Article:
What it means: Signing Dillard doesn't come without risks. Dillard has spent time on injured reserve in two of his four seasons because of a torn biceps and fractured forearm. Dillard was beaten out by offensive lineman Jordan Mailata for the starting left tackle position in 2021, and he has only nine career starts, so he is unproven in that regard. Coming out of Washington State, run blocking was considered an area for improvement. The Titans' offense has one of the strongest commitments in the league when it comes to running the football. If Dillard is going to be a good fit, he'll need to have improved in that area during his time in Philadelphia.
Daniel Brunskill, guard
The Titans agreed to a two-year deal with Daniel Brunskill.
What it means: Carthon has ties to Brunskill from his days with the 49ers. The fourth-year veteran brings versatility having played guard, tackle and center. Brunskill started 17 games at right guard for the 49ers in 2021 and didn't allow a sack or pressure over that span. The Titans were left with a void at right guard when 2022 starter Nate Davis went to the Bears via free agency. Brunskill figures to compete for the opportunity to fill that void. At the very least, Brunskill's versatility gives the Titans depth at all five spots along the offensive line.
What's the risk: After starting 33 consecutive games from 2020 to 2021, Brunskill only started two games and played 57% of the offensive snaps for San Fransisco last season. Brunskill has played mostly right guard and was mostly used as a reserve in 2022 after rookie Spencer Burford won the starting role in training camp. The 49ers used a rotation at right guard between Burford and Brunskill. It could be a gamble if the Titans are solely relying on Brunskill to become their starting right guard.
Azeez Al-Shaair, linebacker
The Titans agreed to a two-year deal with Azeez Al-Shaair worth up to $6 million.
What it means: Carthon went to the 49ers well here, also, but adding Al-Shaair gives the Titans a capable replacement for David Long Jr., who agreed to terms with the Miami Dolphins this offseason. Like Long, Al-Shaair is an instinctive player that consistently finds his way to the ball. He should rack up a lot of tackles for Tennessee at inside linebacker next to third-year pro Monty Rice. Al-Shaair is adequate against the pass whether that's matching up with a tight end in man coverage or dropping back into zone. After being stuck behind Fred Warner and Dre Greenlaw, Al-Shaair gets an opportunity to log plenty of snaps for the Titans' defense. The fourth-year pro will likely wear the green dot helmet to relay the play calls in the huddle.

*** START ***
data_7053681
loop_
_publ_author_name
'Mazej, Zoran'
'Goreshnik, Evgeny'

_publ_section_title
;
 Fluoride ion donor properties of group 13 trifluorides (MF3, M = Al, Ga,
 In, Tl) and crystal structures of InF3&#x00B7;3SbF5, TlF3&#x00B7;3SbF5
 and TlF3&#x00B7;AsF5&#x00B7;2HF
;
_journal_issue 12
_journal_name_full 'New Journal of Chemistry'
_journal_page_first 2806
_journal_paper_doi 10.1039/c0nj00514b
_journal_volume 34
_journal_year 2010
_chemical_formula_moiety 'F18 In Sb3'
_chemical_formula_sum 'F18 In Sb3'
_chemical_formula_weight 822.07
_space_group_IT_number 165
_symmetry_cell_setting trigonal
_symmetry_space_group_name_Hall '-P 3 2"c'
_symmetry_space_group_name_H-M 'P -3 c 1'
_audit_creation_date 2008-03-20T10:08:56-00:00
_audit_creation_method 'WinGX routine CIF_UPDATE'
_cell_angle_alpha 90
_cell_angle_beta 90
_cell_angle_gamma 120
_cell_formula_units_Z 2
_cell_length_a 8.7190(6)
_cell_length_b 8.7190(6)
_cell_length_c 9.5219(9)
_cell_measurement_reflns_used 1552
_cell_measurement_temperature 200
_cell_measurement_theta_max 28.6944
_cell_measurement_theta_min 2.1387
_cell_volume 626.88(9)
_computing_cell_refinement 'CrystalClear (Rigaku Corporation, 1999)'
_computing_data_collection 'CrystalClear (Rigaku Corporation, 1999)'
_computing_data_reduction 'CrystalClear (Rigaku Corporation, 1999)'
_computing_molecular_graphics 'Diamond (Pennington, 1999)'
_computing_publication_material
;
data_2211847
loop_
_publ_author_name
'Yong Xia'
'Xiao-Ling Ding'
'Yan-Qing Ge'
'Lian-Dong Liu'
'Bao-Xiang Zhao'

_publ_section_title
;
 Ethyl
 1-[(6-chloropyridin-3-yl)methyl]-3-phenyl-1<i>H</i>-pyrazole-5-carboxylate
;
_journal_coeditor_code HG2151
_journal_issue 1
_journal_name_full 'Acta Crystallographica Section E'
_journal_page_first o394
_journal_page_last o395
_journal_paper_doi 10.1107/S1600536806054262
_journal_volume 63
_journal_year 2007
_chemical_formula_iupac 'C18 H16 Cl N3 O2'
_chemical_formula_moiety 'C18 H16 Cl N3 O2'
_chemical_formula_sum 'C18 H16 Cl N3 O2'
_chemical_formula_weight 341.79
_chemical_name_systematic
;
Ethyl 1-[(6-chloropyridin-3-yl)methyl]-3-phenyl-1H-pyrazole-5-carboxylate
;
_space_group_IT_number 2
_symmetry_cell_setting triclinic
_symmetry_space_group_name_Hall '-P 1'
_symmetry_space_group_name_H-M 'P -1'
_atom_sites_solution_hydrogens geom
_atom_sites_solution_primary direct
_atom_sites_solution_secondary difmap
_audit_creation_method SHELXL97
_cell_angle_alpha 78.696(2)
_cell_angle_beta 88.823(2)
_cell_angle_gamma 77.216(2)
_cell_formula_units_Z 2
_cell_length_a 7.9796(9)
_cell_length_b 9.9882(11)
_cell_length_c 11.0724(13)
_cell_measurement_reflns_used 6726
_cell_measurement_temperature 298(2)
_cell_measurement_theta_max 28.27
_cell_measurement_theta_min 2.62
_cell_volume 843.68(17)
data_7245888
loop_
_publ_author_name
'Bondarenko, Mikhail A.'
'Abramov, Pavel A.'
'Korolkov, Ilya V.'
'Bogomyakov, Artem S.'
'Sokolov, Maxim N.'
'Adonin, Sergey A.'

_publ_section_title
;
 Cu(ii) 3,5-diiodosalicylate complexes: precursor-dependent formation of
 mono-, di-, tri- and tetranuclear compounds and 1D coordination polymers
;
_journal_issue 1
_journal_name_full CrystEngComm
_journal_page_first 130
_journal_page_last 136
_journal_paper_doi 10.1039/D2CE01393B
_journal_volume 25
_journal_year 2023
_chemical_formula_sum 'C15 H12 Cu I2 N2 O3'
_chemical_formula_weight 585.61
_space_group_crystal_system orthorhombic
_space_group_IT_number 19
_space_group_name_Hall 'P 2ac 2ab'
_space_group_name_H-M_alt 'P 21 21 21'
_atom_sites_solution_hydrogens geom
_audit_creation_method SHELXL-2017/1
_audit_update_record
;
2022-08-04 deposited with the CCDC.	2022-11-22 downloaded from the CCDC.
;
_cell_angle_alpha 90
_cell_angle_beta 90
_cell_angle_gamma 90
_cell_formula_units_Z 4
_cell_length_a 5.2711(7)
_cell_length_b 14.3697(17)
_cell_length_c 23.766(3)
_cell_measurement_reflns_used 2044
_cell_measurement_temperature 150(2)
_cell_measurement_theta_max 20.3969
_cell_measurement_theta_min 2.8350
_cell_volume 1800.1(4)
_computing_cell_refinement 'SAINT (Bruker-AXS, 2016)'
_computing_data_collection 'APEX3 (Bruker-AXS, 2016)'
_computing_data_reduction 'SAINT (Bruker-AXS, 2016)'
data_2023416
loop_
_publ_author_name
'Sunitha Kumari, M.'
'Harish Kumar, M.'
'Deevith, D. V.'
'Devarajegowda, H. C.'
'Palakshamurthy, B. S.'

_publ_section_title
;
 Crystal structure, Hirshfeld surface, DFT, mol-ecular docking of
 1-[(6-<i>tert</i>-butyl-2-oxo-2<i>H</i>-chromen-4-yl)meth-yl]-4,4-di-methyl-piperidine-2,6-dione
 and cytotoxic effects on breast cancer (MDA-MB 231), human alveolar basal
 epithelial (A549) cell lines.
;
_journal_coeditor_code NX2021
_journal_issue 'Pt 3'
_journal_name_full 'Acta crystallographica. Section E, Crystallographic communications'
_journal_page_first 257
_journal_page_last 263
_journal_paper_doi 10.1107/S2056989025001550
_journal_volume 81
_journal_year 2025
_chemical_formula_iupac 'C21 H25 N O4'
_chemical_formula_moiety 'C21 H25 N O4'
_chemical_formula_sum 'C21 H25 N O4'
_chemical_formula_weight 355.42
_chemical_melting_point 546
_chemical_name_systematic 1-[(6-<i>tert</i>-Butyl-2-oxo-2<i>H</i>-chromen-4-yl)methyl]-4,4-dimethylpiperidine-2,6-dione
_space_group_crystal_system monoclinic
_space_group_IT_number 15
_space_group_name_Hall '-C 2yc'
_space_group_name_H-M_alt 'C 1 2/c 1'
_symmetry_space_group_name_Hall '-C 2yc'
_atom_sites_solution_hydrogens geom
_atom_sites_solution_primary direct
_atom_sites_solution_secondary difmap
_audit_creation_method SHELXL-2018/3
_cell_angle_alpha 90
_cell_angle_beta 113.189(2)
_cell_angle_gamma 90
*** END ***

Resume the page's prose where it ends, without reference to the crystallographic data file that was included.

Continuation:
What's the risk: Various injuries have caused Al-Shaair to miss seven games over the last two seasons. Al-Shaair missed four games last season because of a torn MCL in his right knee. But he did return and play 303 defensive snaps over the final eight games of the season and three postseason games as well. Al-Shaair had knee and shoulder surgery at the end of last season. Al-Shaair tore his MCL and ACL during his senior year at Florida Atlantic in 2018. His injury history also includes a torn UCL in his elbow which he played with for three months during his junior year.
Luke Gifford, linebacker
Luke Gifford agreed to a two-year deal worth up to $5 million.
What it means: Gifford gives the Titans depth at inside linebacker after the loss of Long. Joining the Titans offers Gifford an opportunity for increased snaps on defense. Gifford will compete with second-year inside linebackers Chance Campbell and Jack Gibbens and now Al-Shaair for a starting spot alongside Rice. Gifford's role with the Dallas Cowboys was primarily on special teams. The 6-foot-3, 243-pound linebacker logged 367 special teams snaps for the Cowboys last season and led the team in special teams tackles. The deal is a modest number even if Gifford is at best a special teams ace.
What's the risk: If the Titans signed Gifford to help fill a void at inside linebacker, they're banking on his ability to take on a heavily increased load. Gifford only played 40 defensive snaps for Dallas last season. In four years with the Cowboys, Gifford has only logged 70 defensive snaps. The Titans are relatively thin at inside linebacker after releasing Zach Cunningham and the departure of Long. Veterans Dylan Cole and Joe Jones are also unrestricted free agents. Even with the addition of Gifford, a four-year veteran, Tennessee's linebacker room is inexperienced and unproven.